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Re: Embedding fonts

From: Brad Chase <bchase@bitstream.com>
Date: Tue, 12 May 1998 14:24:52 -0400 (EDT)
Message-ID: <355893C9.5BC1DD63@bitstream.com>
To: chris@w3.org
CC: Chris Wilson <cwilso@MICROSOFT.com>, "'Todd Fahrner'" <todd@lowbrow.com>, www-style@w3.org, www-font@w3.org
OK, time for Bitstream to throw in it's $.02....

I'll stay away from all the anti-aliased versus delta hinted stuff
except to say that the end result depends highly on (a) the font in
question, (b) the quality of the anti-aliasing algortihm, and (c)
personal preference. And, just to keep the record straight, it is
possible to reproduce the delta-hinted bitmaps using TrueDoc, if that is
what the document author desires. Extensis BeyondPress currently
supports this ability.

Chris Lilley wrote:

> Chris Wilson wrote:
> >
> > BTW, IE's downloadable font implementation is a strict subset of
> what CSS2
> > defines for Fonts.  We didn't pick that syntax randomly - it came
> straight
> > from the WebFonts Working Draft (http://www.w3.org/TR/WD-font),
> which both
> > Microsoft and Bitstream had a hand in developing.  (Todd, I know
> that you
> > know this; this was for others' benefit.)

It does, though the current implementation does not expose the
@font-face informaiton in the document object model (at least not as far
as I can tell), not does it support the kind of plug-in extensibility
for rendering the would allow the @font-face rule to reach it's full
potential. I believe that Netscape is going to add @font-face support in
5.0. I hope that Microsoft can provide the plug-in capability for
rendering. Then document authors can get back in the drivers seat...

As an interesting side note to all of this, as big a fan as I am of
@font-face, I think the use of LINK and FONT FACE may very well be here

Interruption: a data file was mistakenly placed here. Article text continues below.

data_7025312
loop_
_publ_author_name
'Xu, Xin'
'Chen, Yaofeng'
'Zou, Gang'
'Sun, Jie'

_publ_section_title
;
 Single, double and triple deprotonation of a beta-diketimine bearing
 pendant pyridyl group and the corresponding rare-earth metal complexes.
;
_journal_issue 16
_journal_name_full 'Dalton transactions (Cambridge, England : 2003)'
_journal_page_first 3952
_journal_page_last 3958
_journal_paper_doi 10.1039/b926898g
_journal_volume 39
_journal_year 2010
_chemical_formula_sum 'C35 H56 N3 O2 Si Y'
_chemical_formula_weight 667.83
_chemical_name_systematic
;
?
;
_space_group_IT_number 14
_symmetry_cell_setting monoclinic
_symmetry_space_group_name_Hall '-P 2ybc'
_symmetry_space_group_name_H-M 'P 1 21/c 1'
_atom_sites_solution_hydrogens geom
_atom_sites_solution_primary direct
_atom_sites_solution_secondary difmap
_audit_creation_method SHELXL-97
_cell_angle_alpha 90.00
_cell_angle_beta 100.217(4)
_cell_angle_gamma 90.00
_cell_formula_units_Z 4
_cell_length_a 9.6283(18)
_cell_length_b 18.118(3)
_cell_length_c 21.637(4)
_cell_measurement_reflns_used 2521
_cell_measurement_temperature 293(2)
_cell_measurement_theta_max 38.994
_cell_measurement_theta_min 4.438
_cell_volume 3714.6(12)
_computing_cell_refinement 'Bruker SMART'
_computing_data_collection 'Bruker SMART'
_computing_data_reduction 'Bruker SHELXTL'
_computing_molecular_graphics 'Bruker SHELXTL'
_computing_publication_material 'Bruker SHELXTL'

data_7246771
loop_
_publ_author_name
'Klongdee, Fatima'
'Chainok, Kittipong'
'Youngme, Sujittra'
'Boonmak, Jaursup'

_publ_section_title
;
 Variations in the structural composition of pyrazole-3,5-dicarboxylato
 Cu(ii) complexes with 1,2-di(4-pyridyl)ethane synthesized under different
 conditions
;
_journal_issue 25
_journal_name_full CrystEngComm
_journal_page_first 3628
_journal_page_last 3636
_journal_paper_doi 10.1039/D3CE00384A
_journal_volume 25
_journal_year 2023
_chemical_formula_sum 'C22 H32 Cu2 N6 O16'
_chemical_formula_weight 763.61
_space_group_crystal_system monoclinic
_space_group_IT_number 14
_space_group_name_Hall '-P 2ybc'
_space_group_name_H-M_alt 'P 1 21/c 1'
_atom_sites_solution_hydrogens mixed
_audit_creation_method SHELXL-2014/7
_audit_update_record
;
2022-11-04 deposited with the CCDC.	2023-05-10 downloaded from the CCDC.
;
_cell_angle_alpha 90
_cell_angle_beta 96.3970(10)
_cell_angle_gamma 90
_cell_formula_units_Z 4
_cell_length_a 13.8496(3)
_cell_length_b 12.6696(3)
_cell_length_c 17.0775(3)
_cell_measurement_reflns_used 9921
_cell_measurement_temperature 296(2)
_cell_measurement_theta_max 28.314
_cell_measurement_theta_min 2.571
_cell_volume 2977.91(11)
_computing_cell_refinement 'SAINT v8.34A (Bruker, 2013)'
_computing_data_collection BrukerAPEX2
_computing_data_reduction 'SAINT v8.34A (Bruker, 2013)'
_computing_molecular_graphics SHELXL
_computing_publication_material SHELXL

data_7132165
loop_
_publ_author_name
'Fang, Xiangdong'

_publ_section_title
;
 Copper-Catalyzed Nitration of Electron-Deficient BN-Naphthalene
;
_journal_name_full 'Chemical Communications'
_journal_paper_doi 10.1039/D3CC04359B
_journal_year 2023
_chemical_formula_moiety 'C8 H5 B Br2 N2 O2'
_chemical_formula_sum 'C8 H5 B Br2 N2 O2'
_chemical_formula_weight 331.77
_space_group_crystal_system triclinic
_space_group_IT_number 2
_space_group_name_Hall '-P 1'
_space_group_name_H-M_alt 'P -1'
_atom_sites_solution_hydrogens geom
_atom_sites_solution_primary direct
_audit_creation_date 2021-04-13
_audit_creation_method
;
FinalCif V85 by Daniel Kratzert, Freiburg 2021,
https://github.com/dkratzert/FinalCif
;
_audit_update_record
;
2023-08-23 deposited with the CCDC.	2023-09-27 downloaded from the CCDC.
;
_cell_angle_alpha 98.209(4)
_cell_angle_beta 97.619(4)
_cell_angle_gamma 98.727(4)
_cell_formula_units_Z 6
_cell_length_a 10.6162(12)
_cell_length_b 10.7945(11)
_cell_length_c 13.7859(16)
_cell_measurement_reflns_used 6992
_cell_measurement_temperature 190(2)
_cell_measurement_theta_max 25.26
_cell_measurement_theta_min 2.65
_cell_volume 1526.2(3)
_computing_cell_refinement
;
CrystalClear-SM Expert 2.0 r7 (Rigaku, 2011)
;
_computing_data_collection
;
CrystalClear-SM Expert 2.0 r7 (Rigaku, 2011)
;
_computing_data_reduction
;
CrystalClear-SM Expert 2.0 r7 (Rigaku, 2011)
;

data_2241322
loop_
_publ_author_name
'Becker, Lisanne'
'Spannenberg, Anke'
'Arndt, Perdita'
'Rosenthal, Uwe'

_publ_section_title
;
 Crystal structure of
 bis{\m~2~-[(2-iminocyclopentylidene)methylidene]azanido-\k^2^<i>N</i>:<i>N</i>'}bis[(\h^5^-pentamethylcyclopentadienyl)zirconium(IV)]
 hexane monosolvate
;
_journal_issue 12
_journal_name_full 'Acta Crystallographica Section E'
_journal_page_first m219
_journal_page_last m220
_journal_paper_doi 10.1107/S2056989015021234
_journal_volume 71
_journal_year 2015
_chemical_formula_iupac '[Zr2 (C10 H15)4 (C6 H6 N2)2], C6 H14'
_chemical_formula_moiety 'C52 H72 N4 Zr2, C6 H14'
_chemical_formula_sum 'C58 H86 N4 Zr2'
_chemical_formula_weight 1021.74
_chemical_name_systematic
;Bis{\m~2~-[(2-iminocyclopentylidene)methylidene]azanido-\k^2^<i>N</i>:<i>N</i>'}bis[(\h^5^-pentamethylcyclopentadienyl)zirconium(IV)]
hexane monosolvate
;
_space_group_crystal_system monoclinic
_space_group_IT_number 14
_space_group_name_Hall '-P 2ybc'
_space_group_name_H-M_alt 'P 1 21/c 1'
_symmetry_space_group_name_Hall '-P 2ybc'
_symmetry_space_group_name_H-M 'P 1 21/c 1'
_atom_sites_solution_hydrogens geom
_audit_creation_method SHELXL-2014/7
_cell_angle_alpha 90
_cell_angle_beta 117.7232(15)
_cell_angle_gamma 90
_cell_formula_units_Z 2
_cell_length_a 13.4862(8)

to stay-- at least for a while. Many embedded developers would like to
have access to the fonts but are not enthused about having to spend the
memory to implement CSS.

> > However, TrueDoc is now usable in Internet Explorer
> > >through an ActiveX control.[1] How do you and your readers like
> ActiveX?
> > >You have to embed the control in the HTML of every page you want to
> use
> > >TrueDoc in - can't specify it in the stylesheet and have done.

True enough. However, you could put the LINKs, the OBJECT for the
ActiveX, and the reference to the stylesheet all in a JavaScript file
and accomplish the same thing. (I agree that things will be better when
it can all be done via the stylesheet, but all that was a DRAFT- not to
be implemented- until today.)

> > >Unfortunately, Netscape (the TrueDoc implementor) doesn't implement
> enough
> > >CSS to let you embed fonts through CSS. You still have to muck
> around in
> > >the HTML, against the recommendations of the HTML 4.0
> Specification.

NS 4.0 does support CSS font markup. You do NOT have to use FONT FACE.
Many authoring tools do not support CSS yet, that's true. But it's
pretty easy to work around-- if you've been to truedoc.com and looked at
the source, you'll find a fair amount of stuff done with CSS. (Like all
of the test drive.)

NS 4.0 does not support the (at the time of release) DRAFT @font-face
rule. If they don't clean it up in 5.0, then we yell at 'em. ;-)


> >  I could probably convince our typography team to assist
> > anyone who wanted to implement OpenType embedding in Mozilla as
> well.  I'm
> > sure you can imagine why I can't offer to do it myself.  ;^)
>
> That assistance would include help with the necessary licensing of the
>
> Microtype Express technology from Agfa?

We could do it if we had the rights to the software at both ends.

> > presuming you didn't want to insert the TrueDoc ActiveX control in
> your
> > pages.  If you're going to build two copies of the font anyway, you
> can use
> > the CSS2 syntax IE4 uses for the EOT file, and the META syntax Nav
> uses -
> > neither will interfere with each other.
>
> Actually they will. Not the meta syntax per se, which is harmless
> (although the hxburned attribute inserted by Hexmac Typograph is
> non-standard) but the fact that you need to have font face tags all
> over
> your HTML, which has several problems:

As mentioned above, this is incorrect. You can use CSS1 for everything.
The only divergence is the LINK vs. the CSS2 @font-face. And you can put
this all in a single JavaScript file that you load by reference.

Nope, it's not a perfect world. (Being heavily involved in web site
production at the moment, I can attest to THAT!) But, you can get it to
work pretty well now, and with a lttle teamwork, I think it's gonna get
better.

    Brad Chase
    Bitstream Inc.

    bchase@bitstream.com
Received on Tuesday, 12 May 1998 14:34:30 GMT

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